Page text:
K-League comes down hard on match-fixers

South Korea’s K-League has handed lifetime bans to 10 players found guilty of match-fixing at a hearing on Friday.In the toughest penalty ever handed down in South Korea’s top-flight, prosecutors revealed that the players had been paid by several gambling brokers in exchange for helping their teams lose two matches in April.

Eight of the players came from the Daejeon Citizen team, with one player found to have received US$110,000 dollars and shared it with seven teammates.

Another player caught up in the scandal was found dead in a hotel room in May, with a national news agency reporting a suicide note discovered at the scene referred to the match-fixing ring.

An 11th player, Pohang Steelers midfielder Kim Jung-Kyum, was handed a five-year ban for betting on a game after a tip-off from another player.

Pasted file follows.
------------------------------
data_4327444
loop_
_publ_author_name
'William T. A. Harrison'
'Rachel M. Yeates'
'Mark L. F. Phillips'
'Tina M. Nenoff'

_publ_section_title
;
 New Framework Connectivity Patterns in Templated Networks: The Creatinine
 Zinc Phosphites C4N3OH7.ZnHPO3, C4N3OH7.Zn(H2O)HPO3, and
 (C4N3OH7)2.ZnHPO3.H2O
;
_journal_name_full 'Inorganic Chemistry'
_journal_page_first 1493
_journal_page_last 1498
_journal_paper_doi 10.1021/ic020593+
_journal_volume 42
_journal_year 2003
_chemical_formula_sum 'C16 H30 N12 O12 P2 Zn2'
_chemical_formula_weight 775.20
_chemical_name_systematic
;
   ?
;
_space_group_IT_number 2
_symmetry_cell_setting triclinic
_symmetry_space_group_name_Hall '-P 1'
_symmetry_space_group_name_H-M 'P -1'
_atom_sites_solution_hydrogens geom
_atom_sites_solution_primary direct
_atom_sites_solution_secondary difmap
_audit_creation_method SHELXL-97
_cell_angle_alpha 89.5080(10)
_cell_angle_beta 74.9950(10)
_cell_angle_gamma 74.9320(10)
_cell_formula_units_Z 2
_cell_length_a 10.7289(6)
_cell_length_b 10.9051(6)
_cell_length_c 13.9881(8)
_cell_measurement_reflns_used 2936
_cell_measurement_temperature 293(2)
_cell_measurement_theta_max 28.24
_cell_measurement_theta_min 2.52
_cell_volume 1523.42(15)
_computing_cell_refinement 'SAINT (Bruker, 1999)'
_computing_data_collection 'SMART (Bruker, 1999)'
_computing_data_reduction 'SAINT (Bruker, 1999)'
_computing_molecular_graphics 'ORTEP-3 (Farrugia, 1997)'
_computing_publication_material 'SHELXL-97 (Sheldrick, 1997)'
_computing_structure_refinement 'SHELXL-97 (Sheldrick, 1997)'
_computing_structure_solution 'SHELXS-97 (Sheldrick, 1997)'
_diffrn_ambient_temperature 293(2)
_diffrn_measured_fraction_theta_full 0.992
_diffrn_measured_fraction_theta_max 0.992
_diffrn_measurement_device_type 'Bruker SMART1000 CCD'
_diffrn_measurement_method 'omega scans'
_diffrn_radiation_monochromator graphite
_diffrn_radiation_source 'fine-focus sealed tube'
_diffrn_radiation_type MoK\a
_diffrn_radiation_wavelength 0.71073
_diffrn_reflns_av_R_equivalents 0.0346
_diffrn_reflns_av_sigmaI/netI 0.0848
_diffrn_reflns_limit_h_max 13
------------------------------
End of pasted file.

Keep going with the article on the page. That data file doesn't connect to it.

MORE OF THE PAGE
The players could face jail time if found guilty in court.

The K-League resumed on Saturday after halting action in May, when the allegations emerged.

State-run sports bookmaker Sports Toto has stopped taking bets on games at the request of K-League club owners, while the government has threatened to terminate funding.

“This is an unacceptable incident. There were some players acting against pure sportsmanship during the process (match-fixing),” Korea Football Association director Kim Jon-Kook said.

“Also, some innocent players were involved in those illegal matching-fixing due to pressures around them.”

The league has urged players to own up to their involvement in return for reduced punishments.

The players’ clubs have not escaped their own punishment, with Daejeon to lose 30 percent of its share from the sales of Sports Toto. The loss will amount to around US$250,000, while Gwangju FC and Sangju Sangmu Phoenix both lose 10 percent of their shares.

The KFA is now looking to adopt the football governing body FIFA’s early warning system, which alerts authorities to unusual online betting activity and is aimed at stopping match-fixing.